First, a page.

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People with diabetes and heart disease twice as likely to develop Alzheimer’s

The findings are based on 2,500 people tracked for 12 years.

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Double exposure of desperate senior man suffering and covering face with hands in deep depression, pain, emotional disorder, grief and desperation concept
It's estimated that Dementia cases worldwide will triple to more than 150 million by 2050. (ESB Professional/Shutterstock)

By Mark Waghorn via SWNS

People with diabetes and cardiovascular disease are twice as likely to develop Alzheimer's, warns new research.

Healthier lifestyles or taking statins that destroy bad cholesterol may dramatically reduce the risk.

Dementia cases worldwide will triple to more than 150 million by 2050. With no cure in sight, there is an increasing focus on preventative behaviors.

Type 2 diabetes is the form related to obesity - usually caused by consuming too much fat and sugar and not getting enough exercise.

It is also linked to cardiometabolic diseases such as hardening of the arteries, heart failure, irregular heartbeats and stroke.

Lead author Abigail Dove, a neurobiology student at the Karolinska Institute, Stockholm, said: "Few studies have examined how the risk of dementia is affected by having more than one of these diseases simultaneously, so that is what we wanted to examine."

The findings are based on 2,500 healthy over 60s in Sweden who were tracked for 12 years. Medical examinations and cognitive tests monitored changes in brainpower.

Top view of flat lay of medical supplies for the treatment of the patient - with de word diabetes in a white background
Healthier lifestyles or taking statins that destroy bad cholesterol may dramatically reduce the risk. (Fast Speeds Imagery/Shutterstock)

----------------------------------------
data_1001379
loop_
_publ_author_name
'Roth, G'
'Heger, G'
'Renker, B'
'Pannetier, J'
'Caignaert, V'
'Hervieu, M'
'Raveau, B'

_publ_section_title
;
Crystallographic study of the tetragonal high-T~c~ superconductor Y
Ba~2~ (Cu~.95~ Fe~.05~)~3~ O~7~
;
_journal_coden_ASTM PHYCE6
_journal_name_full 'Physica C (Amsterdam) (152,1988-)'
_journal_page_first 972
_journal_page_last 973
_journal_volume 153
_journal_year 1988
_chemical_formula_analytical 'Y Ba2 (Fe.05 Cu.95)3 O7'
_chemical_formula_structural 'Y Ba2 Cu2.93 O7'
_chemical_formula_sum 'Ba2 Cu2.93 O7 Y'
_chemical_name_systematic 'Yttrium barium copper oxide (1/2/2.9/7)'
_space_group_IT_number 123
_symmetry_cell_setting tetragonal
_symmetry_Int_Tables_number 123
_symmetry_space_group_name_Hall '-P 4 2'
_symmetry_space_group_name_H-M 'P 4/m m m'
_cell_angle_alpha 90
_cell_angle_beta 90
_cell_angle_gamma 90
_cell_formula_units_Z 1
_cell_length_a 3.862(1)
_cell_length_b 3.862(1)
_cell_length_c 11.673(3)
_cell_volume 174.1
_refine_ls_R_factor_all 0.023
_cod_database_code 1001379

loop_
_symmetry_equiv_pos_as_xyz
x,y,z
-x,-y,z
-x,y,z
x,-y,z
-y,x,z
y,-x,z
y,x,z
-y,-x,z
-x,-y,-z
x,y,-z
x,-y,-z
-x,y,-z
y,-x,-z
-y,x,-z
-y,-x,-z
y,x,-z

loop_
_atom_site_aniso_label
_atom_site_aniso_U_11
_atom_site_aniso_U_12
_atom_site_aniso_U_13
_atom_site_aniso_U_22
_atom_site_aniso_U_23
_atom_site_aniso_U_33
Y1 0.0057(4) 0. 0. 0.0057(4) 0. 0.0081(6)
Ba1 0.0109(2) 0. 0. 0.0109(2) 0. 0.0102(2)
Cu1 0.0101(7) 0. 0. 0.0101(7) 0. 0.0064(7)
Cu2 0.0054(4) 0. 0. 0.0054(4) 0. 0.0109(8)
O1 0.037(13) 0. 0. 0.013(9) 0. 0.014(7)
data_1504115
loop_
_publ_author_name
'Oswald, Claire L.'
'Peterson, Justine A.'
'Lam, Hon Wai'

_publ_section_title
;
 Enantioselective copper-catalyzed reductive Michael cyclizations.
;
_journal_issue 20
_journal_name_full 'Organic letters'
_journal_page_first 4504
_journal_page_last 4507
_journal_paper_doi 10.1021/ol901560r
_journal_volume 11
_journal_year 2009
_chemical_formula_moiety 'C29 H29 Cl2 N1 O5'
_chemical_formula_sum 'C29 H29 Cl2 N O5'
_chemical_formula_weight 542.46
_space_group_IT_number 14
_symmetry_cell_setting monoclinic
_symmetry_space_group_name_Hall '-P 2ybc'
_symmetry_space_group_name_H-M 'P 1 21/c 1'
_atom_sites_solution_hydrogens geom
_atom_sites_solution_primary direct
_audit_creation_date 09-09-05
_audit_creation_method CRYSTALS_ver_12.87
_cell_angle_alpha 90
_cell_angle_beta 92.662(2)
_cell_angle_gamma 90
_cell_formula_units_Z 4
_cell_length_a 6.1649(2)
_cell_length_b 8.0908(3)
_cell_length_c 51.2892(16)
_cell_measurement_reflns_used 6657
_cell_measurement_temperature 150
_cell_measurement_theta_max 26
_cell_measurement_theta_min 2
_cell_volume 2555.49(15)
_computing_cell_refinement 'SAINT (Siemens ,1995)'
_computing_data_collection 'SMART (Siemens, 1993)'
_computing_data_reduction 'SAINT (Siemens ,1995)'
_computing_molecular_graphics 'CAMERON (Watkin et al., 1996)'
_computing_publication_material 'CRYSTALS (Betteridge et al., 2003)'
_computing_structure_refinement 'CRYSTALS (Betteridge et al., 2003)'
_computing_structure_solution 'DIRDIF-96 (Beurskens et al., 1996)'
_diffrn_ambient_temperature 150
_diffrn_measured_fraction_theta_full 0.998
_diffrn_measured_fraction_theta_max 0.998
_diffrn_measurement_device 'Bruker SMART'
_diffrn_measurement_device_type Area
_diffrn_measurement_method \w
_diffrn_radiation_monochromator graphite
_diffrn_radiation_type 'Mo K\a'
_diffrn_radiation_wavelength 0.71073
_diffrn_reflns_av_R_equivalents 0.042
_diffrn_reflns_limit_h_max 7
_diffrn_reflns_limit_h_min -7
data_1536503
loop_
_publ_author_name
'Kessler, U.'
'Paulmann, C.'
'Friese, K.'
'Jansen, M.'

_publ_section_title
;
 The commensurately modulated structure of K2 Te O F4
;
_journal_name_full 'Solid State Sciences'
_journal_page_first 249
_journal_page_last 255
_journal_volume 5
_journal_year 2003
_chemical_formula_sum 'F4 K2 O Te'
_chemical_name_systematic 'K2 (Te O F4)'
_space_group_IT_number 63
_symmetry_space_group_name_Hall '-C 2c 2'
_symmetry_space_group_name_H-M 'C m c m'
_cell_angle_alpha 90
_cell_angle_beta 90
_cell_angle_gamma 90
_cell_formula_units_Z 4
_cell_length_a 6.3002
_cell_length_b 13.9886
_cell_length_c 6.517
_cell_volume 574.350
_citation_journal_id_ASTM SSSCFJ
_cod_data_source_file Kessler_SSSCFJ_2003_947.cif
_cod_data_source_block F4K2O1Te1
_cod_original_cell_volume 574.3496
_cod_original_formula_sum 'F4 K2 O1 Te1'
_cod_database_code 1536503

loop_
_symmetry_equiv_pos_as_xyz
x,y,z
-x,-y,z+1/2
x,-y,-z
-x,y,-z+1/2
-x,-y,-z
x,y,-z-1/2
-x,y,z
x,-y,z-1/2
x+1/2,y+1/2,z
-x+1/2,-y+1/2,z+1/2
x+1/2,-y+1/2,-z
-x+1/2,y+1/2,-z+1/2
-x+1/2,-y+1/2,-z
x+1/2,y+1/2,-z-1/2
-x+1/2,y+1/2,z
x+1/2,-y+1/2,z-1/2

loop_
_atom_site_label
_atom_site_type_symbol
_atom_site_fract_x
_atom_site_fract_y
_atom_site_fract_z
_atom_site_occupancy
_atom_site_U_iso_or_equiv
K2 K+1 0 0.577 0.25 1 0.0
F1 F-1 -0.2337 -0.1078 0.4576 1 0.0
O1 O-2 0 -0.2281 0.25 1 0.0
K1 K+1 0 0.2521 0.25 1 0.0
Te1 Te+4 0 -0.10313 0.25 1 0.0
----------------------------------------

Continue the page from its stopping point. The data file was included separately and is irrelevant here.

The presence of more than one cardiometabolic disease doubled the risk of mental impairment.

It accelerated the speed of full-blown dementia by two years - with magnitude increasing with a greater number of conditions.

Ms. Dove said: "In our study, the combinations of diabetes/heart disease and diabetes/heart disease/stroke were the most damaging to cognitive function."

Participants who had just one cardiometabolic disease did not display a significantly higher risk of dementia.

She added: "This is good news. The study shows the risk only increases once someone has at least two of the diseases.

"So it is possible dementia can be averted by preventing the development of a second disease."

The connection was stronger among those under the age of 78, reports the journal Alzheimer's & Dementia.

Ms. Dove added: "We should therefore focus on cardiometabolic disease prevention already in middle age since the risk of cognitive failure and dementia appears higher among those who develop a cardiometabolic disease earlier in life."

Her team next hope to identify the mechanism fuelling the phenomenon by examining genetic factors and using brain scans.

Earlier this year a study of 5,000 people in the US followed for 25 years found having diabetes at 55 raised dementia risk fourfold.

Many studies have found elderly people or those with dementia often have more than
one chronic health condition.

These include high blood pressure, diabetes, coronary heart disease, depression and chronic lung disease (COPD).

But few have looked at whether developing these conditions earlier on in life puts people at risk of dementia.

Now evidence is mounting that treating chronic health conditions early in life could help keep dementia at bay.

It is estimated that more than 7 million people ages 65 or older had dementia in the US in 2020.

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